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Moated site of Lea Hall, 80m east of Leahall Farm

List Entry Summary

This monument is scheduled under the Ancient Monuments and Archaeological Areas Act 1979 as amended as it appears to the Secretary of State to be of national importance. This entry is a copy, the original is held by the Department for Culture, Media and Sport.

Name: Moated site of Lea Hall, 80m east of Leahall Farm

List entry Number: 1016807

Location

The monument may lie within the boundary of more than one authority.

County:

District: Cheshire West and Chester

District Type: Unitary Authority

Parish: Lea Newbold

National Park: Not applicable to this List entry.

Grade: Not applicable to this List entry.

Date first scheduled: 21-Jan-1999

Date of most recent amendment: Not applicable to this List entry.

Legacy System Information

The contents of this record have been generated from a legacy data system.

Legacy System: RSM

UID: 30379

Asset Groupings

This list entry does not comprise part of an Asset Grouping. Asset Groupings are not part of the official record but are added later for information.

List entry Description

Summary of Monument

Legacy Record - This information may be included in the List Entry Details.

Reasons for Designation

Around 6,000 moated sites are known in England. They consist of wide ditches, often or seasonally water-filled, partly or completely enclosing one or more islands of dry ground on which stood domestic or religious buildings. In some cases the islands were used for horticulture. The majority of moated sites served as prestigious aristocratic and seigneurial residences with the provision of a moat intended as a status symbol rather than a practical military defence. The peak period during which moated sites were built was between about 1250 and 1350 and by far the greatest concentration lies in central and eastern parts of England. However, moated sites were built throughout the medieval period, are widely scattered throughout England and exhibit a high level of diversity in their forms and sizes. They form a significant class of medieval monument and are important for the understanding of the distribution of wealth and status in the countryside. Many examples provide conditions favourable to the survival of organic remains.

The moated site at Lea Hall is in good condition with the remains of the original buildings still visible as low earthworks in the turf on the island. The moat is still waterlogged at the bottom of the ditches and this will have preserved organic deposits and environmental evidence for the use of the platform over a span of 600 years. The infilled western arm of the moat will also contain buried silts and organic remains. The importance of the site is enhanced by a good sequence of documentary evidence of its history as an important manorial complex.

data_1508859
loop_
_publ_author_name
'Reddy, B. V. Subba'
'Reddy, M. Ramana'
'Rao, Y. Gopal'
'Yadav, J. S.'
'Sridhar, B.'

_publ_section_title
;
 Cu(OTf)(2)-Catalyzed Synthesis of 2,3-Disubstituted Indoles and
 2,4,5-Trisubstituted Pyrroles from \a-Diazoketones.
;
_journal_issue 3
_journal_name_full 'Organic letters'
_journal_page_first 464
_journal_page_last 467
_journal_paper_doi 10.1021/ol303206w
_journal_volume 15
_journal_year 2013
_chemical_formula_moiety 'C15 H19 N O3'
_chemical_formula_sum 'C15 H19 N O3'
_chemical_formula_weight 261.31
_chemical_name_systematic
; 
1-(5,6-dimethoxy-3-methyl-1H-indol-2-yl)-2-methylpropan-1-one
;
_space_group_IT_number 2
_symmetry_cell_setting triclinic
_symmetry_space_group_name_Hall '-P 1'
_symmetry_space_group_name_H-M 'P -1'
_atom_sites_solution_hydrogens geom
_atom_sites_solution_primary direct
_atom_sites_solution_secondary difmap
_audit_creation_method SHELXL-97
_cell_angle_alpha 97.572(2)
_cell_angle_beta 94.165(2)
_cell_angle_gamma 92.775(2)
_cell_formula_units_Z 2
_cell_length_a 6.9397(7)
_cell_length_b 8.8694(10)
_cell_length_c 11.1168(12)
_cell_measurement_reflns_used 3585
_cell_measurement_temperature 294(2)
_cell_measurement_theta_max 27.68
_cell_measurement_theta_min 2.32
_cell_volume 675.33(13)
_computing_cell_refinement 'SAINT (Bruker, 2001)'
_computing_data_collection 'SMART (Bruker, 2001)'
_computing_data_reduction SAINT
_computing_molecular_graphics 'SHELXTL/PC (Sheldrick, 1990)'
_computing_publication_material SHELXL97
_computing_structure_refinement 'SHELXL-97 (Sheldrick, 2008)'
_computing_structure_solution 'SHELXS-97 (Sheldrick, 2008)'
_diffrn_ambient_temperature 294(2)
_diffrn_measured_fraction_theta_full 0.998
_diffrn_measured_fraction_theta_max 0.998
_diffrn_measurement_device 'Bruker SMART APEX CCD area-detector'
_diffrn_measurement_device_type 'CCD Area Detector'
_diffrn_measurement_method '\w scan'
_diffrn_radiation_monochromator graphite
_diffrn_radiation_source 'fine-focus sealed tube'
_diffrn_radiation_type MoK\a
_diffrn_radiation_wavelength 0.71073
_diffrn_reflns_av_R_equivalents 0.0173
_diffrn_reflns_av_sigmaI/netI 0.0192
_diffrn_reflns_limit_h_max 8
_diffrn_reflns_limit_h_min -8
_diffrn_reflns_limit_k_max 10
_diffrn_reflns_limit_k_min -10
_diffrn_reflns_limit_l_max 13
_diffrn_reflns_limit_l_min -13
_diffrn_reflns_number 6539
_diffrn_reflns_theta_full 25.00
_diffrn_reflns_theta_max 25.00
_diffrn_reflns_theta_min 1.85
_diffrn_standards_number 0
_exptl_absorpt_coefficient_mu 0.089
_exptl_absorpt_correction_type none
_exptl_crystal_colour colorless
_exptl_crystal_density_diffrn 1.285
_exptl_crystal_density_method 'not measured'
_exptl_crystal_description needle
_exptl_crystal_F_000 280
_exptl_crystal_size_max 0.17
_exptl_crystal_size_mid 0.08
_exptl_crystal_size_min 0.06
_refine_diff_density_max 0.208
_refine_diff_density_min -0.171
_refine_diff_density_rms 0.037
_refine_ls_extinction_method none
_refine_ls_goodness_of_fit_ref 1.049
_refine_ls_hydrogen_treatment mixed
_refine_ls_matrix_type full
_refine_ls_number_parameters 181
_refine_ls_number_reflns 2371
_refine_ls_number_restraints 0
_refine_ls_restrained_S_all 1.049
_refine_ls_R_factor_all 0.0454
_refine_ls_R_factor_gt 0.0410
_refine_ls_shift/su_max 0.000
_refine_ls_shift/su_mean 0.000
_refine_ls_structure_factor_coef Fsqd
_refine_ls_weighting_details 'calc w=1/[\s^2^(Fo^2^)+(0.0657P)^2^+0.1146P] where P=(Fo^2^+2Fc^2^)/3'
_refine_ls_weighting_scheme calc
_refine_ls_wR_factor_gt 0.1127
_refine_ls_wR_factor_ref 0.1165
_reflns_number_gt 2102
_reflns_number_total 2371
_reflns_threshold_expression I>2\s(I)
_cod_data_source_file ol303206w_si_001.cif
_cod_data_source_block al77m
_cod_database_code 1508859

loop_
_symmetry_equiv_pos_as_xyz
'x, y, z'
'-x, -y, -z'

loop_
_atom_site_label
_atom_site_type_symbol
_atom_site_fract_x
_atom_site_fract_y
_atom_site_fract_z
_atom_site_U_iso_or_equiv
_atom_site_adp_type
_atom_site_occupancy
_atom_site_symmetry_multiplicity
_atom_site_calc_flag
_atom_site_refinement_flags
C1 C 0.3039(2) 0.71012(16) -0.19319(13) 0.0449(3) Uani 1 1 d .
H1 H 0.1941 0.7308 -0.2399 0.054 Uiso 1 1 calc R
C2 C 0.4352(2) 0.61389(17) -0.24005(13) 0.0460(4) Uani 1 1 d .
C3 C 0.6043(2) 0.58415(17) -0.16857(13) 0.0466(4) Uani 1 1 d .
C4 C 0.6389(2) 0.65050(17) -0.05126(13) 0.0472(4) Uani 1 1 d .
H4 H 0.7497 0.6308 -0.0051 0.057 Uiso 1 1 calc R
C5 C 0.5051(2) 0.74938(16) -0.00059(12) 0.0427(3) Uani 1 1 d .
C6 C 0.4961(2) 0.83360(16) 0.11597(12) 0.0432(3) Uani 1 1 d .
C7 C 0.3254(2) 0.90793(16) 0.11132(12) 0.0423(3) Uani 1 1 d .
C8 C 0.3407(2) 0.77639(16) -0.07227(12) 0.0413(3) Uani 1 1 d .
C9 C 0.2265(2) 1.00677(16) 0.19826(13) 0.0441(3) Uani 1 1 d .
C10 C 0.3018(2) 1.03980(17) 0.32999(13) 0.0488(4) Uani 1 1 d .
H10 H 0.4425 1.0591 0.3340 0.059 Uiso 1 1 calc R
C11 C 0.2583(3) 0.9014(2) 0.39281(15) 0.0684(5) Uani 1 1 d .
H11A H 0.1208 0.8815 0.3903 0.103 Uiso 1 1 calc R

History

Legacy Record - This information may be included in the List Entry Details.

Details

The monument includes the remains of a medieval moated site which was the location of a timber mansion known as Lea Hall. The estate for which this was the manor house appears in the Domesday Book as the property of the Earl of Chester and Bigot of Loges and had lands for seven ploughs. The estate was seized by Roger de Montalt and remained in his family until the death of the last baron in 1277 when it passed to the Crown. In 1337 the manor was granted to the Earl of Salisbury, William Montacute. He sold it to the Calvely family in whose hands it remained until 1714. The house was described as a `fair ancient timber building' before the Civil War and was still `an old timber mansion' in 1810. It is not clear when it was built but it was replaced in 1873 by the present farmhouse 100m to the west. The house was sufficiently magnificent to put up James I and his retinue in 1617. The moatplatform is 52m by 43m, surrounded on three sides by a substantial moat, 12m wide and nearly 3m deep at the north western corner where the moat has been deepened by re-excavation. The western arm of this moat was infilled during the 20th century and this will have preserved important silts and organic evidence for the domestic use of the island. The remaining arms were full of water until about 1990 and then drained but some water still collects in the northern arm. On the island there is a roughly rectangular mound 23m by 14m still visible under the turf and this may represent part of the mansion. The remains will also include those of a chapel which used to stand on the platform. The moat is surrounded by grassland which has some traces of ridge and furrow cultivation. On the north and east sides the road has been diverted to respect the moat. This was the old route from Coddington to Aldford. The post and wire fences which enclose the moat arms are excluded from the scheduling, although the ground beneath them is included.

MAP EXTRACT The site of the monument is shown on the attached map extract. It includes a 2 metre boundary around the archaeological features, considered to be essential for the monument's support and preservation.

Selected Sources

Books and journals
'Medieval Settlement Research Group' in Medieval Settlement Research Group, (1992), 22

National Grid Reference: SJ 43192 58858

Map

Map
© Crown Copyright and database right 2017. All rights reserved. Ordnance Survey Licence number 100024900.
© British Crown and SeaZone Solutions Limited 2017. All rights reserved. Licence number 102006.006.
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The above map is for quick reference purposes only and may not be to scale. For a copy of the full scale map, please see the attached PDF - 1016807 .pdf

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This copy shows the entry on 18-Nov-2017 at 12:06:21.

End of official listing